The Phase 1 trial, unique in the United States, tested the safety and feasibility of treating MS patients with a dose of their own adult mesenchymal stem cells, or MSCs. Found in the bone marrow, MSCs are being tested in more than 150 clinical trials in the U.S. and abroad as a way to treat a variety of other conditions such as osteoarthritis, diabetes, emphysema and stroke.
Dr. Jeffrey Cohen, director of the Clinic's Mellen Center for Multiple Sclerosis Treatment and Research, presented the findings at the MSBoston2014 convention, which opened Wednesday in Boston.
Multiple sclerosis is an autoimmune disease in which the immune system attacks the myelin sheaths that surround and protect nerve cells. When myelin is damaged, the nerve cells are exposed and unable to do their job, which is sending signals to the brain and back. This results in the loss of motor skills, coordination and cognitive abilities.
Cohen worked with a team at University Hospitals Seidman Cancer Center and Case Western Reserve University on the trial, which completed when the last patient finished the protocol in January. A total of 24 patients with relapsing forms of MS received injections of their own MSCs, which were harvested at UH, carefully cultivated in a special laboratory at CWRU and then injected intravenously back into the patient at the Clinic.
"We really encountered no practical issues and there really were no safety issues," said Cohen, noting the concern that experimental MS treatments can sometimes trigger relapse.
While the study was not designed to measure for benefit — it did not have a comparison group and involved a small group of patients — Cohen said the researchers were encouraged by what they saw.
"We didn't see any dramatic changes in anybody, but looking at the results as a whole there really were some encouraging trends, which is really as much as you hope to see in this kind of study," he said.
Cohen and his team plan a follow-up, larger Phase 2 trial that would further examine the safety of the technique but also more directly look for benefit to patients. Because of the initial positive safety results, patients in future trials won't have to come to the Clinic for visits quite as frequently for monitoring, he said.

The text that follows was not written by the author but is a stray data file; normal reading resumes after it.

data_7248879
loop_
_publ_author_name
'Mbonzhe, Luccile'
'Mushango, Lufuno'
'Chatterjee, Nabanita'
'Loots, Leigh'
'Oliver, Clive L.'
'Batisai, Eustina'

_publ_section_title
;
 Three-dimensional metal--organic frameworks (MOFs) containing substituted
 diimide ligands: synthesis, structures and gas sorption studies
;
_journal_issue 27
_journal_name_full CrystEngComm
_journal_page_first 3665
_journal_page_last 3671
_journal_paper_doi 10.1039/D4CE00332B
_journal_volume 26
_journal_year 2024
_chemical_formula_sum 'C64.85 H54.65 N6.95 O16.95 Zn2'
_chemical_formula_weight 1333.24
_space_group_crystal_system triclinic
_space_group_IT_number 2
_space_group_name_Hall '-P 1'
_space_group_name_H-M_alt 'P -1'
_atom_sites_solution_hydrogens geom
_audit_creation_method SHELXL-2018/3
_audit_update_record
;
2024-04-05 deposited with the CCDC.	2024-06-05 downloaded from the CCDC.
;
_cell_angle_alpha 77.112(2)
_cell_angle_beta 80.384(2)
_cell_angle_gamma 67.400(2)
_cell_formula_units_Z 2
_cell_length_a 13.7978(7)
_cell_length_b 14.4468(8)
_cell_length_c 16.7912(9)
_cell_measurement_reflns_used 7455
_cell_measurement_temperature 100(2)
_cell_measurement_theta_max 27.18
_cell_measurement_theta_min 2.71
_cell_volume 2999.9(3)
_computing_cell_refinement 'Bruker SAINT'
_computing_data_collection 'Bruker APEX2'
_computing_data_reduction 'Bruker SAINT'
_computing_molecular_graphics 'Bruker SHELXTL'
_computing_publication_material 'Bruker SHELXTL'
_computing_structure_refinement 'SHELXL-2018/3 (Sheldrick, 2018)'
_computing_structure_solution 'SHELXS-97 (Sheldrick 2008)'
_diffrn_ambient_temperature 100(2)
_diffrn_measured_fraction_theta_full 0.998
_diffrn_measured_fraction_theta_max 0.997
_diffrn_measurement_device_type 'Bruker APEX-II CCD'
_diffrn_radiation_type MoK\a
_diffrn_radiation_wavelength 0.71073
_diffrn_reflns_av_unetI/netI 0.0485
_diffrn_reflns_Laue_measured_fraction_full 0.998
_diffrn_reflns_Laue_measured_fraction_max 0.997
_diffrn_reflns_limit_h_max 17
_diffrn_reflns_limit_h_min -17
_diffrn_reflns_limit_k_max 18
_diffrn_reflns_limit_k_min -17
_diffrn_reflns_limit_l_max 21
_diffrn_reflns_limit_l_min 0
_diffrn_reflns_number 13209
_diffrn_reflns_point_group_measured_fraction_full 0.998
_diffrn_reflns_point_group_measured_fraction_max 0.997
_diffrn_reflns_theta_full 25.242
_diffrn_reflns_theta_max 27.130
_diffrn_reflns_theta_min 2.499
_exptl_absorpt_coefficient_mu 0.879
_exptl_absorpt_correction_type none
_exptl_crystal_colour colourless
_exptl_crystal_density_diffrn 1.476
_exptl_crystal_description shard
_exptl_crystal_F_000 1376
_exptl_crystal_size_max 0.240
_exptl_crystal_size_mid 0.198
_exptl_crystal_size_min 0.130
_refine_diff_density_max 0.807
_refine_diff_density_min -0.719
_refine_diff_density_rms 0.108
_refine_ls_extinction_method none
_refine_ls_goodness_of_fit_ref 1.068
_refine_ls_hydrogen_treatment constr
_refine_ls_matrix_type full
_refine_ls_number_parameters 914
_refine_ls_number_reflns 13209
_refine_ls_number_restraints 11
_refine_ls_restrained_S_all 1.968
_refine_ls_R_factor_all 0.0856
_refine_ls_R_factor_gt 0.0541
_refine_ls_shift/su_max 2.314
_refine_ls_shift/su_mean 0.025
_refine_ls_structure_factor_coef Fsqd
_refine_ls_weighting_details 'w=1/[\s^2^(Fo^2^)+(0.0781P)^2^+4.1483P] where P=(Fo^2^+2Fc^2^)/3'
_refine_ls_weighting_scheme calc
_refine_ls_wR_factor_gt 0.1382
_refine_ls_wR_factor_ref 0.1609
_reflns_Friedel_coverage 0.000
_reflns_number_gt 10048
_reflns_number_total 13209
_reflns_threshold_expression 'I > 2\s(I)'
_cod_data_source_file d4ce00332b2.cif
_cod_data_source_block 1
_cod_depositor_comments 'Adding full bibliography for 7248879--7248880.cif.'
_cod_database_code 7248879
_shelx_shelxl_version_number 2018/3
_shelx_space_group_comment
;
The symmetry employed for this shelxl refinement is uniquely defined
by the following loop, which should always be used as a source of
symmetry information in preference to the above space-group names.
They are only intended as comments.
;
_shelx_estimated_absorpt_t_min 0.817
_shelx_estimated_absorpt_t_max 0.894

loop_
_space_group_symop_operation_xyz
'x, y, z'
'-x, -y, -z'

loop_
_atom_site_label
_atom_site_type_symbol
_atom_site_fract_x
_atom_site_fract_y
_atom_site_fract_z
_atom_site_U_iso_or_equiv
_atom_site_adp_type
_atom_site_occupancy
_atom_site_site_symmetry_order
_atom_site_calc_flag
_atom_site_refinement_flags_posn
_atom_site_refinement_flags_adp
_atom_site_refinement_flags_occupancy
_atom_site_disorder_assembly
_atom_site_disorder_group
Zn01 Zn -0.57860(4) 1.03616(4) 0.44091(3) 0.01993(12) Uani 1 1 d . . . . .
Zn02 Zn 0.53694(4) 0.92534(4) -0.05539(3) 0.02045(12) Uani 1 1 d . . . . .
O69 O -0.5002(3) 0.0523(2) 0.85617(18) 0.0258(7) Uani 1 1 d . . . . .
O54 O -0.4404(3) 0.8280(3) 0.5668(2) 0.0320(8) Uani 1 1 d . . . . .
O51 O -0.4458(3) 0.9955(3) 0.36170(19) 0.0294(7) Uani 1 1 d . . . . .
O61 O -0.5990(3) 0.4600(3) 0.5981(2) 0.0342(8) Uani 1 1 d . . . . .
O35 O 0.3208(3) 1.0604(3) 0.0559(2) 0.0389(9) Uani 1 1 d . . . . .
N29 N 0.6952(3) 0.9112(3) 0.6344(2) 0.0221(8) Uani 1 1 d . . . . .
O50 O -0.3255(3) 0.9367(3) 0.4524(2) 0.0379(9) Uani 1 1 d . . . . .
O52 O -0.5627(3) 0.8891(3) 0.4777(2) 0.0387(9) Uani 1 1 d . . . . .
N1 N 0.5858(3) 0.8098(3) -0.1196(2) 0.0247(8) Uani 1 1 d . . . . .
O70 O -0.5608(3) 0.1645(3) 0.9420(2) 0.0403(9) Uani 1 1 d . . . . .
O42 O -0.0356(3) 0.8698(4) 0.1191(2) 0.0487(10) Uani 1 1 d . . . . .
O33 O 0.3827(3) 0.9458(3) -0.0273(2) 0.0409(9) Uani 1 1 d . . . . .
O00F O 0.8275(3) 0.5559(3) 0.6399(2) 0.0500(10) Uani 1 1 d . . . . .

"We had very frequent visits, lots of safety testing, so it was very difficult for someone who was not right in the area to participate," he said. "We'll be able to tone down the safety monitoring a bit so it will be a much more feasible study for trial participants to participate in."
The local team also plans a trial that will track the MSCs after they're injected, which remains an unanswered question within the stem cell field — where the cells go, where they migrate to within the body, and whether they survive. The team hopes to label the cells and track them by magnetic resonance imaging.
Both studies should be underway by next year.
Source: Cleveland.com © Plain Dealer Publishing Co. and Northeast Ohio Media Group (22/09/14)
Jeanne Loring and her Scripps Research Institute colleagues transplanted a set of cells into the spinal cords of mice that had lost use of their hind limbs to multiple sclerosis. As the experimentalists expected, within a week, the mice rejected the cells. But after another week, the mice began to walk.
“We thought that they wouldn’t do anything,” says Loring, who directs the Center for Regenerative Medicine at Scripps. But as her lab has since shown numerous times, and published in Stem Cell Reports, something that these particular so-called “neural precursor cells” do before the immune system kicks them out seems to make the mouse better.
The cells Loring’s team used are derived from induced pluripotent stem cells, which are mature cells, such as skin cells, that have been coaxed with a combination of chemicals to return to an earlier stage of development.
Induced pluripotent cells, also known as iPS cells, pose a number of opportunities for medicine. For instance, Loring is using iPS cells from Parkinson’s disease and multiple sclerosis patients to reconstitute cell types that may be damaged in people with those conditions. She is also using them to test how certain drugs or treatments may affect damaged cells in people with conditions such as autism spectrum disorders.
Loring says no viable long-term treatments exist for the diseases her team has been working on, including Alzheimer’s disease, Parkinson’s disease, and multiple sclerosis, “That’s where the need is,” she says.
The neural precursor cells that Loring has been using in the mice with MS are young cells that haven’t quite gotten to the point of being nerves yet. Only certain types of these cells have such a dramatic Lazarus-like effect on the affected mice, but Loring’s team can readily identify them based on DNA analysis.
Even so, they’re not yet ready to treat human MS patients with the approach, she says. First, the researchers want to identify what the cells produce—a protein, perhaps, or a set of proteins—that allows the mice to walk.
For other diseases, however, researchers are closer to being ready to transplant working versions of reprogrammed cells into sick people.
For instance, Loring is exploring whether it’s possible to reprogram skin cells from patients with Parkinson’s disease so they turn into iPS cells and then into working dopamine neurons, which are the cells affected in the disease.